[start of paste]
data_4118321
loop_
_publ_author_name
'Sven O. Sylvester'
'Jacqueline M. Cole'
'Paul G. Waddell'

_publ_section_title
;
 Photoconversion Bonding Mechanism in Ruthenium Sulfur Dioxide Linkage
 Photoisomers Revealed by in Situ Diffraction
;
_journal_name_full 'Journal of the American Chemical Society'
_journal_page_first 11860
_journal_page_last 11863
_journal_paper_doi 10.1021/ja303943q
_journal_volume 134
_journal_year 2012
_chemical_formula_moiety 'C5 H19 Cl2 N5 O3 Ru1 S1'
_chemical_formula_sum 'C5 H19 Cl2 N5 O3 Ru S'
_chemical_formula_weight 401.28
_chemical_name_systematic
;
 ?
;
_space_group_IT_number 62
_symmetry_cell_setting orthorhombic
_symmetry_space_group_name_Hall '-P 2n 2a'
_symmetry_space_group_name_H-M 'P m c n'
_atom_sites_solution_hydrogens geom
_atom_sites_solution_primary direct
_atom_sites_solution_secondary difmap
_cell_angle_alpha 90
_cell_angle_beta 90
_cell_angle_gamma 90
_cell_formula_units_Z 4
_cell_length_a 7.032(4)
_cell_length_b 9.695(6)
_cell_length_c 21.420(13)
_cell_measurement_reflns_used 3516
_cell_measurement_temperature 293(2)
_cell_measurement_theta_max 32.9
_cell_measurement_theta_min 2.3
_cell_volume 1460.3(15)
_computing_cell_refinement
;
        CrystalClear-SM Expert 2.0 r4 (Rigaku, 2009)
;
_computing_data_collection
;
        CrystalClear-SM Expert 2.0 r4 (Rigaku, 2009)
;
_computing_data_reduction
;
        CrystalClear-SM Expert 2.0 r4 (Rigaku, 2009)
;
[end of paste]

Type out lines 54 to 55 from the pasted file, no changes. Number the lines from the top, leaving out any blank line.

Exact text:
        CrystalClear-SM Expert 2.0 r4 (Rigaku, 2009)
;